A loss of battery voltage caused by a catastrophic problem obviously should be treated as a major alarm. However, localized losses of battery voltage at a line card may also cause a substantial drain on system microprocessor resources. For example, a permanent loss of battery voltage at a line card may be interpreted by the system microprocessor as an off-hook condition for each line served by the line card, and the microprocessor could be flooded by false off-hook signals. Also, a localized loss of battery may be the consequence of a normal system activity, such as a hot swap of a nearby circuit board causing a temporary discharge of the local decoupling capacitors. This loss of battery also may be interpreted as an off-hook condition by the system microprocessor, causing the microprocessor to be flooded by false off-hook signals.

SUMMARY OF THE INVENTION

Accordingly, the objects of the invention are to provide a simple on-card battery voltage detection system that will ignore transient losses of battery voltage, and will signal permanent losses of battery voltage. The output signal of the battery voltage detection system will aid the system microprocessor in identifying "false" off-hook signals resulting from a permanent loss of battery voltage at a line card.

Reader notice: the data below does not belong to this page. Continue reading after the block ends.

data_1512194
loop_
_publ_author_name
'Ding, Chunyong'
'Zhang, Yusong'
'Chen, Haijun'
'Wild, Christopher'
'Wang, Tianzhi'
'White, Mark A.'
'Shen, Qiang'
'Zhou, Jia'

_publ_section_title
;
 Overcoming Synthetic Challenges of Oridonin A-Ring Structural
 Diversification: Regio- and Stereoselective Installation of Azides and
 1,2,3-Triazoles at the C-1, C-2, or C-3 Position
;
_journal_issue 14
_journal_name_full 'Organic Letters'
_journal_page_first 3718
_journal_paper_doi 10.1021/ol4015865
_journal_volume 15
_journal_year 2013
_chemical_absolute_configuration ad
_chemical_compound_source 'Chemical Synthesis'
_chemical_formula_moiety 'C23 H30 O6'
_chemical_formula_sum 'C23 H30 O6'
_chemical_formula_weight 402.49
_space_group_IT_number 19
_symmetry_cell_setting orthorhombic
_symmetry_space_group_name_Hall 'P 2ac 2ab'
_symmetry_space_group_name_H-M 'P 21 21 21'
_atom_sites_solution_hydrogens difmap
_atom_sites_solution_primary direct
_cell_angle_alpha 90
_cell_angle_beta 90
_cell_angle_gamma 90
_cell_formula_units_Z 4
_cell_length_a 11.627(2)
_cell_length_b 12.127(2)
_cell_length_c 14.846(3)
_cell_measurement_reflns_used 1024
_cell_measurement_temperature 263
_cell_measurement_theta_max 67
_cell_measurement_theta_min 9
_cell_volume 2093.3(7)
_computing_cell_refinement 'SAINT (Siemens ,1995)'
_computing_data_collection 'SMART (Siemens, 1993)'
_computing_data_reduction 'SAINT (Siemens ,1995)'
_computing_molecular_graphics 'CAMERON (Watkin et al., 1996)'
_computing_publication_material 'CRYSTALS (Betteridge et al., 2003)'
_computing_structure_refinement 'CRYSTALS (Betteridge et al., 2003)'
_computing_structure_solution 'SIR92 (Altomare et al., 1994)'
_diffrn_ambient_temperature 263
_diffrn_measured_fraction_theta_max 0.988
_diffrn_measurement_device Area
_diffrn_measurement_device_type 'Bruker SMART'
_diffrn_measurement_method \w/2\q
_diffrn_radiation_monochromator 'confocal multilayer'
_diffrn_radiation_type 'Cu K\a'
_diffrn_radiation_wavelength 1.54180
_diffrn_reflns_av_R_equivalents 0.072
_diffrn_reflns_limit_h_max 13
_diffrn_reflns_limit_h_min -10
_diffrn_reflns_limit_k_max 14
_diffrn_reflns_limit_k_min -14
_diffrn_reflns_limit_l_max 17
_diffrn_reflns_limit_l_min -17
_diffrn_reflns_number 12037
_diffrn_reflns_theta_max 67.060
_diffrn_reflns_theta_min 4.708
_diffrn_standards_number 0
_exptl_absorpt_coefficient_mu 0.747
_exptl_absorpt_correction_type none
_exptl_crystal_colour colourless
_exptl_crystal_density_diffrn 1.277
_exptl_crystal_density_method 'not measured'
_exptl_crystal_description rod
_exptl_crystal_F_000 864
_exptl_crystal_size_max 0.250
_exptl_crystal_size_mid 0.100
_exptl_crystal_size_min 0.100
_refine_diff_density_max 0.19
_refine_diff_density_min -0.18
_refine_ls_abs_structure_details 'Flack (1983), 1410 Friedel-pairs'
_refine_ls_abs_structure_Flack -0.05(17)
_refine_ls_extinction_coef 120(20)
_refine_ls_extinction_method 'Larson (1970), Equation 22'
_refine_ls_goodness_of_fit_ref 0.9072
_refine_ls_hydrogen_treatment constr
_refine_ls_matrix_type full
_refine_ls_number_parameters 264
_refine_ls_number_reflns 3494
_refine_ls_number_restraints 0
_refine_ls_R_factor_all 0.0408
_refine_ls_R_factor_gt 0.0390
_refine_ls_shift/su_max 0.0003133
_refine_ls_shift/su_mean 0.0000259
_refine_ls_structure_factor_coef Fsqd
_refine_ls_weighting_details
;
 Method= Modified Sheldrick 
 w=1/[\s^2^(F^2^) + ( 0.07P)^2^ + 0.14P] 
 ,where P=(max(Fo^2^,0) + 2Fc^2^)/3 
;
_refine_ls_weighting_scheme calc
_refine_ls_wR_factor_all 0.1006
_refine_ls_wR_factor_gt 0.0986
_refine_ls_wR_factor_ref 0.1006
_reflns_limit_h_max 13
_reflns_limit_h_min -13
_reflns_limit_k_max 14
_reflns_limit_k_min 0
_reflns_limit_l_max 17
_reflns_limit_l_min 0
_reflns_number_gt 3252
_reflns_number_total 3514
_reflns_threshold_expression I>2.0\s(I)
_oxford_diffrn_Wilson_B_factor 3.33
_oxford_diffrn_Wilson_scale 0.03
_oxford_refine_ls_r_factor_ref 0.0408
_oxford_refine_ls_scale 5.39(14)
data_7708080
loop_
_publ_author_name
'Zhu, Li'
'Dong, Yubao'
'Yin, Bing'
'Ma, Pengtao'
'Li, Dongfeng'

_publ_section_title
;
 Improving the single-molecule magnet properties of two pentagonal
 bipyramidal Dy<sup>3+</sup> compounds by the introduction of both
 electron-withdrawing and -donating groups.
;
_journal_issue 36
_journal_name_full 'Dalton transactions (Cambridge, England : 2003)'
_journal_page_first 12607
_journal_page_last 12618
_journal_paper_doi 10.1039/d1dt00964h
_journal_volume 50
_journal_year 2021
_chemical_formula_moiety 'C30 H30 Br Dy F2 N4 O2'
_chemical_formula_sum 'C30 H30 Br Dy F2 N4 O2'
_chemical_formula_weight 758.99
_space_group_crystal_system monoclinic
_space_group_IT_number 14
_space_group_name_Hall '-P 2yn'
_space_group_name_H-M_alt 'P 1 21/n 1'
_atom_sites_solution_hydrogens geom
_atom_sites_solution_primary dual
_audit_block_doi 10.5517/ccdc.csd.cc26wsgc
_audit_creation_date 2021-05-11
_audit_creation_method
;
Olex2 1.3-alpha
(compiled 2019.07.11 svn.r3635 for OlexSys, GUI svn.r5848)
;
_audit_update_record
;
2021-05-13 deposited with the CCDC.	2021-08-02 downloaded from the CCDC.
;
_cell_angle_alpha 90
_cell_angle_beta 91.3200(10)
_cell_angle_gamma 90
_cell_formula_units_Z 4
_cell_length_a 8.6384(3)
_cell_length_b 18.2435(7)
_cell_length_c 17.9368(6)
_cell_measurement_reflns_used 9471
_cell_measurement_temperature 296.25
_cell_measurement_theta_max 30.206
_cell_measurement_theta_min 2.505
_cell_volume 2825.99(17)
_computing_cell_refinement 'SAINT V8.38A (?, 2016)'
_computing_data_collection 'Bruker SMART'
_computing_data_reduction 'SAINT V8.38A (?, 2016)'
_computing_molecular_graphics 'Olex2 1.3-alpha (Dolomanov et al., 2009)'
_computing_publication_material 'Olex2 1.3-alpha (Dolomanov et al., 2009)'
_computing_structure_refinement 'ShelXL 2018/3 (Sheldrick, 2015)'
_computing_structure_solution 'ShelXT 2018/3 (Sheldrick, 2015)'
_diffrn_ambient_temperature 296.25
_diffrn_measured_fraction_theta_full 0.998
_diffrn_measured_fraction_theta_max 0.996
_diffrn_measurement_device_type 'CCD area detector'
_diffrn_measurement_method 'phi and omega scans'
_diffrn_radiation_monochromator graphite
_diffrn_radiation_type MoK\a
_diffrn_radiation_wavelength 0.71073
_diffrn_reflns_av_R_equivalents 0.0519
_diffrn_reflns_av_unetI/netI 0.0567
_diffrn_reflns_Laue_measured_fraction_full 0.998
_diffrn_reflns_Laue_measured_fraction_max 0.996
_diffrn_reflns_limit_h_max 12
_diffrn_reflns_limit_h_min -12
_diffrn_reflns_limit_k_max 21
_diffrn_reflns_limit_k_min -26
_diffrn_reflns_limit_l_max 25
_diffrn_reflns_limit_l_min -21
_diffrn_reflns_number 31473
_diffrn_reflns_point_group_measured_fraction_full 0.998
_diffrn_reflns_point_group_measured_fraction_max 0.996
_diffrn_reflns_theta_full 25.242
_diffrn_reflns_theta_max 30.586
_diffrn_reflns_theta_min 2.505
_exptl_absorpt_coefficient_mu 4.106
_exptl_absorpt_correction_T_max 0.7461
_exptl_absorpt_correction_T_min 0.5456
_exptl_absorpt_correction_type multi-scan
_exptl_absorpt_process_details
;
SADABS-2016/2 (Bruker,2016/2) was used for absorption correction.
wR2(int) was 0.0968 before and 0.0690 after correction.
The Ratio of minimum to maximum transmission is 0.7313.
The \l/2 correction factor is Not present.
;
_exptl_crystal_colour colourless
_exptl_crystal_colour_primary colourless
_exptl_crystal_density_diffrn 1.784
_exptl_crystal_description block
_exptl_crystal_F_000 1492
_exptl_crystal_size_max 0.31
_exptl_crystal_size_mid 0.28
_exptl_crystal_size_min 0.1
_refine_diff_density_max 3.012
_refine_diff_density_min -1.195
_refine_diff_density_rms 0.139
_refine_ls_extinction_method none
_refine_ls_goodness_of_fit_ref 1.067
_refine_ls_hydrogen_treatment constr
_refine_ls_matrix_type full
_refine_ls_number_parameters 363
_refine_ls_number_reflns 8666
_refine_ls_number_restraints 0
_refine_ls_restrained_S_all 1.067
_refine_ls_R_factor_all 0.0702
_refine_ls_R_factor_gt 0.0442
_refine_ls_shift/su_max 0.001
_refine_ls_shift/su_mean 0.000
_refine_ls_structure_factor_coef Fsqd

The invention of Applicants is a line card circuit that monitors battery voltage to the line card. In the normal battery present condition, the circuit outputs a logical 1 signal. When battery absent occurs, the circuit outputs a logical 0 signal after an engineerable delay. The length of the delay is engineered to ignore transient voltage drops, which the hookswitch detection circuitry normally ignores.